Leasehold Reform – An end to Leasehold as we know it?
With around 4.5 million leaseholders in England and Wales, the Government’s current proposals to reform the leasehold system is a hot topic which, if implemented, will have effects across the board, not only for individuals who occupy a leasehold property, but also management agents and investors. In this article, Zoë Paton-Crockett, Head of Commercial Property, outlines the new reforms and what this could mean for leaseholders and freeholders.
In England and Wales, properties may be:
- ‘Freehold’– where the property and land are owned indefinitely;
- ‘Leasehold’ – where the legal title to the property is granted from a Lease for a specified number of years and which may be subject to, amongst other matters, a Ground Rent; and
- ‘Commonhold’ – where there is indefinite ownership of part of the property, for example an individual flat within a building, with the remainder of the building, including shared or communal areas being managed by a commonhold association.
Why the need for Leasehold Reform?
Under the current law, leaseholders of houses can only extend the term of their Lease once and by 50 years. Conversely, leaseholders of flats are entitled to extend their Lease for 90 years at a time over and over again, whilst also benefitting from a ‘peppercorn’ ground rent (which broadly speaking is £nil). The caveat to the peppercorn ground rent from extending the lease term is that a premium may be payable to take account of the benefit derived from the leaseholder no longer being liable for ground rent and the freeholders loss for the same.
The practical reality of the situation is that most mortgage lenders will not advance a loan where there are 80 years or less left to run on the Lease. This means that before, or during the time of selling/buying a leasehold property, the Lease will need to be extended which can be costly and time-consuming, unless of course there is a cash-buyer involved in the transaction.
Should an extension of the Lease term be required, another consideration to take into account is that of ‘Marriage Value’. Marriage Value is a payment made by the leaseholder to the Landlord to reflect the increase in the value of the property following the lease extension, reflecting the additional market value of the longer lease – the less time there is left to run on the lease, the higher the Marriage Value will be. If there is more than 80 years left on the term of the lease, no Marriage Value is payable.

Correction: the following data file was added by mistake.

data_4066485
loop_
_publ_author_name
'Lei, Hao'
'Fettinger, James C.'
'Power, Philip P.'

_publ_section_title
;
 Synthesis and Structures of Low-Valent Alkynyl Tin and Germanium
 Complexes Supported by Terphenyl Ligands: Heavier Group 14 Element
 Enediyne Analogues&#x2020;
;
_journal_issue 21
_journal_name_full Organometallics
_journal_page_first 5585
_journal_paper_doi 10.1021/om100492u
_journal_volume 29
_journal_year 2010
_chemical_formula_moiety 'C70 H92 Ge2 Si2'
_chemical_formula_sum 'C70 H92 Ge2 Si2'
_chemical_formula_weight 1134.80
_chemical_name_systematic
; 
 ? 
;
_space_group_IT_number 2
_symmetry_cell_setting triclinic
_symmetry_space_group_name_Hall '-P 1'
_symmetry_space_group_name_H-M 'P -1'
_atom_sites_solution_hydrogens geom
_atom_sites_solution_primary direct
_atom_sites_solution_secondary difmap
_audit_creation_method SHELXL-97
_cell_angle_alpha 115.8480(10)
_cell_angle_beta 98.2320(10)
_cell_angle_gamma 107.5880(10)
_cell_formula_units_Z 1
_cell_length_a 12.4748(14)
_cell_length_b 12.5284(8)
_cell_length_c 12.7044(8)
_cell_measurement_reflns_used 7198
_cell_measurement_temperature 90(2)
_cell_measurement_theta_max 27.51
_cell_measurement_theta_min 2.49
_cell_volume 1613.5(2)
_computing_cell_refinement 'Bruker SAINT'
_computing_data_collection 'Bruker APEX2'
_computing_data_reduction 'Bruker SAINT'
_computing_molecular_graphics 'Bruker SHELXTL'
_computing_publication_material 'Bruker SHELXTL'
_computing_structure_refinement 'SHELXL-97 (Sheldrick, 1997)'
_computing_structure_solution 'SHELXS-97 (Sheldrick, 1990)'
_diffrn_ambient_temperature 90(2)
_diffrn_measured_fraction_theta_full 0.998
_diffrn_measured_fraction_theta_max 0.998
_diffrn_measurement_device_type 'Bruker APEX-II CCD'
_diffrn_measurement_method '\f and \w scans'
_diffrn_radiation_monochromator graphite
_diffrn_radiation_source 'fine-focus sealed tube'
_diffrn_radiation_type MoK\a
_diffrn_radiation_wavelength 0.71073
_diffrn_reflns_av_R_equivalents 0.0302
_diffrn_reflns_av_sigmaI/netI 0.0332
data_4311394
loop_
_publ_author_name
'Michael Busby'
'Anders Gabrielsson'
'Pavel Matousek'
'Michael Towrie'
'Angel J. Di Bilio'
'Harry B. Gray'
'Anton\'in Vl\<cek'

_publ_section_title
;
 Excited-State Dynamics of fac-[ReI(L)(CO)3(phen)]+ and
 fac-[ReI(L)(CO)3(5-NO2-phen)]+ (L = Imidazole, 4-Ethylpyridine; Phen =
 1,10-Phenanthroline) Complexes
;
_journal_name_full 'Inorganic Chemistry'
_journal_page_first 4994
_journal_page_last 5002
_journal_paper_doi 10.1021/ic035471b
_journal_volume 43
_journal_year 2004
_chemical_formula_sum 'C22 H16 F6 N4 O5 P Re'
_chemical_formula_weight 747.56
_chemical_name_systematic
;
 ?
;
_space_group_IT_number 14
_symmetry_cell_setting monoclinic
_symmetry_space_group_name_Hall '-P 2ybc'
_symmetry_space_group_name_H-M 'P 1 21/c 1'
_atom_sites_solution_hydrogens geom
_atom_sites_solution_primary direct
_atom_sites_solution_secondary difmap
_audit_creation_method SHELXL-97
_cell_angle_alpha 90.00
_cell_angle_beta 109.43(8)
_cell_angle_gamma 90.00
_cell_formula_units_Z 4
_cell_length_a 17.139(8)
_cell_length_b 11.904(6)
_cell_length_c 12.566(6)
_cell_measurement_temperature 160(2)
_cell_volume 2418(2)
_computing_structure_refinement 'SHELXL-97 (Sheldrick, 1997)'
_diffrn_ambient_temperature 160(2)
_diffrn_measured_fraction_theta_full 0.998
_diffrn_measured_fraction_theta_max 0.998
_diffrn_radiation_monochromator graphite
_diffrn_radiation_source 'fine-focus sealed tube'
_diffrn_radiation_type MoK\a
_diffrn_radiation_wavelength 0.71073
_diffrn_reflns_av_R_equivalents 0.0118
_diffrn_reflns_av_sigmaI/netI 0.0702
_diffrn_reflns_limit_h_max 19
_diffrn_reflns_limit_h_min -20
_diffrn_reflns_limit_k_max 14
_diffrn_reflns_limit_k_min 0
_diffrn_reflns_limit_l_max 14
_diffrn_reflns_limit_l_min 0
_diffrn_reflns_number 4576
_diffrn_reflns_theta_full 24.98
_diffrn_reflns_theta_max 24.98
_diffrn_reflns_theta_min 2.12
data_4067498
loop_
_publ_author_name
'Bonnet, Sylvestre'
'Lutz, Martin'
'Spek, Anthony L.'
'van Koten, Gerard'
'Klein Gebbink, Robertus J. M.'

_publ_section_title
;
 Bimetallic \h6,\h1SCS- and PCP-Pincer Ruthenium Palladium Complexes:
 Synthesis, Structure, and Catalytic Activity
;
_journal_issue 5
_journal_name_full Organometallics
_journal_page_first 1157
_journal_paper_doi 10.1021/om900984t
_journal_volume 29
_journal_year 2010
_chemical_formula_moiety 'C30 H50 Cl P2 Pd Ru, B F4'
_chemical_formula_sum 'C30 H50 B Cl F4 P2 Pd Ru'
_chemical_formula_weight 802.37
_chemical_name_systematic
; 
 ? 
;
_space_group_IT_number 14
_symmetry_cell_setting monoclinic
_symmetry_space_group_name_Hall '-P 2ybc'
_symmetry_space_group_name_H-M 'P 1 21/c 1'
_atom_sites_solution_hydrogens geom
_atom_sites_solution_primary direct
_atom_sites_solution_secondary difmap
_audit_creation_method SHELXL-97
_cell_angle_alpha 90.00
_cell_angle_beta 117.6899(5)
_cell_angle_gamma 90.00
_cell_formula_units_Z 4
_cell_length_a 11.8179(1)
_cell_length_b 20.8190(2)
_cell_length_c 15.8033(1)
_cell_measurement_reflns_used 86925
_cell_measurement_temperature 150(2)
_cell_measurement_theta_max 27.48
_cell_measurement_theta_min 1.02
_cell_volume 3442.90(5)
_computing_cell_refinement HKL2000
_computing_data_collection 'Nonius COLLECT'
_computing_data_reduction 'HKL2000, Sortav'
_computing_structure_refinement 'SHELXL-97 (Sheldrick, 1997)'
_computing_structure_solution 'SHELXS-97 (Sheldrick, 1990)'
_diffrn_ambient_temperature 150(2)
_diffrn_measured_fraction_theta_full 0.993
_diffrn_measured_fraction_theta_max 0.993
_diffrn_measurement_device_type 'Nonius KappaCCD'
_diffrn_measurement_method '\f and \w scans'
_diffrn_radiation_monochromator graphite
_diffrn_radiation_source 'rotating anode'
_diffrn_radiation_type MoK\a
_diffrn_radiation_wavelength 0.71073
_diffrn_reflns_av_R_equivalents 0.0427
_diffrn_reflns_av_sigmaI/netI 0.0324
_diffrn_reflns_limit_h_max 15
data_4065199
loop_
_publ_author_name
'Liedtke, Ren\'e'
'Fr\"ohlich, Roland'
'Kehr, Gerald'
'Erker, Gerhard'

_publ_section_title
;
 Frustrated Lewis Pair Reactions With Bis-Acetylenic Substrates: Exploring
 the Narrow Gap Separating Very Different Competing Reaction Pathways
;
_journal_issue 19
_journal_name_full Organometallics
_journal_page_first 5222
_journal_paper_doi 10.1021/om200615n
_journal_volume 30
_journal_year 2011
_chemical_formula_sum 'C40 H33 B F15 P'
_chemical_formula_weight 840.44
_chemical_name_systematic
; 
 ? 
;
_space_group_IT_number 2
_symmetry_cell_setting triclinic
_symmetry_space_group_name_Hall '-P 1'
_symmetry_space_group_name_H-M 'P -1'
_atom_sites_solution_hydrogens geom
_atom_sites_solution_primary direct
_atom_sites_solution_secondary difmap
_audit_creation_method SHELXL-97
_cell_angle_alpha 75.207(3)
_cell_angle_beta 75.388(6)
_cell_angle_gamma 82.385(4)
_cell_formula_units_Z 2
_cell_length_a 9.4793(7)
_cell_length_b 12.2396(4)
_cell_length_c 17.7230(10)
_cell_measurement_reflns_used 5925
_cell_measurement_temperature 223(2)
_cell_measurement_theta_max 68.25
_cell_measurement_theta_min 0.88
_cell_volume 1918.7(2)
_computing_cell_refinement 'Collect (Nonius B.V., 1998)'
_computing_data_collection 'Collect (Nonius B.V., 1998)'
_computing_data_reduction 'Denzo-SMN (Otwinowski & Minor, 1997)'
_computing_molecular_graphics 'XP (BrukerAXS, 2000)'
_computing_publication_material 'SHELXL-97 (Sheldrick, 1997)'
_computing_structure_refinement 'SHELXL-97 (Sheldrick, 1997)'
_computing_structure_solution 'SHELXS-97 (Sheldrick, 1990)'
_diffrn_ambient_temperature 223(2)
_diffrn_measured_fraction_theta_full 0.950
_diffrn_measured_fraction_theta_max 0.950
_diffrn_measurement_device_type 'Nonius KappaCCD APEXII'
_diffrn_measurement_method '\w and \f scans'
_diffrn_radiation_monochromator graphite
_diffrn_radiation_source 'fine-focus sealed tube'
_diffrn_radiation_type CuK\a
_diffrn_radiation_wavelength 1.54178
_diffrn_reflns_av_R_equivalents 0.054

Additionally, whilst a ground rent provided for in the Lease may be of a notional value of £1 or £2 a year, spiralling or doubling ground rents have become more problematic in recent years. For example, a Lease granted in 2015 for a ground rent of £10.00, doubling annually, the ground rent would now be £640.00. Problematic ground rent provisions can not only be financially burdensome, but unattractive to mortgage lenders and potential new owners, reducing the value of the property over time.
What Reforms Are The Government Proposing?
Some of the current reforms put forward by the Government include:-
- A statutory right to extend a lease for 990 years at zero ground rent;
- To simplify the lease extension process, making it more accessible and cost effective;
- Abolishment of marriage value;
- Establishment of a Commonhold Council
What does this mean for you – Freeholder or Superior Landlord
A statutory extension to create 990 year leases would demote the value of the reversionary interest (the right to take back possession of the property at the end of the term specified in the lease). The freehold title would essentially only be a formality and hold no tangible value, meaning that those who have a property portfolio of freehold titles could see their investment fall overnight.
One means of alleviating this issue would be to create a system of compensation to reflect and balance the interests of a landlord against the leaseholder, perhaps incorporating a premium payable on the extension, based on a calculation incorporating different factors such as years left to run on the term, the ground rent and inflation. This raises further questions however, of who would be liable for the compensation – would it be the leaseholder at the time of the extension or would there be a top-up by the Government available? There is no doubt that these considerations must be consulted on by each group within the property industry.
What does this mean for you – Leaseholder
Following the Governments’ announcement for reform, leaseholders who are thinking of selling their property may find renewed comfort in the marketability of their property with a shorter lease. Likewise, for those eager to step onto the property ladder, or accomplished investors looking to expand their portfolio, there may be increased opportunities to take advantage of.
Additionally, with proposals to create a fairer and more transparent process for calculating the cost of lease extensions, the process may become more streamlined, quicker and less time-consuming than under the current system. Any cost savings, as with the Stamp Duty Holiday would allow those involved in a property transaction to direct the savings elsewhere, whether into the property and home-improvement sector, or the economy more generally.
The Government have expressed their commitment to reforming the current system, however there is no timeframe for when these reforms may come into effect. With the ongoing financial distress being caused by Covid-19 and Brexit, any timeframe for reform should be viewed with an element of caution.
If you believe you could be affected by these reforms, or have any further questions on this matter, Butcher & Barlow are on hand to offer advice and support. Please do not hesitate to get in touch with your local branch, or, if you prefer, you can get in touch with Zoe directly at email@example.com.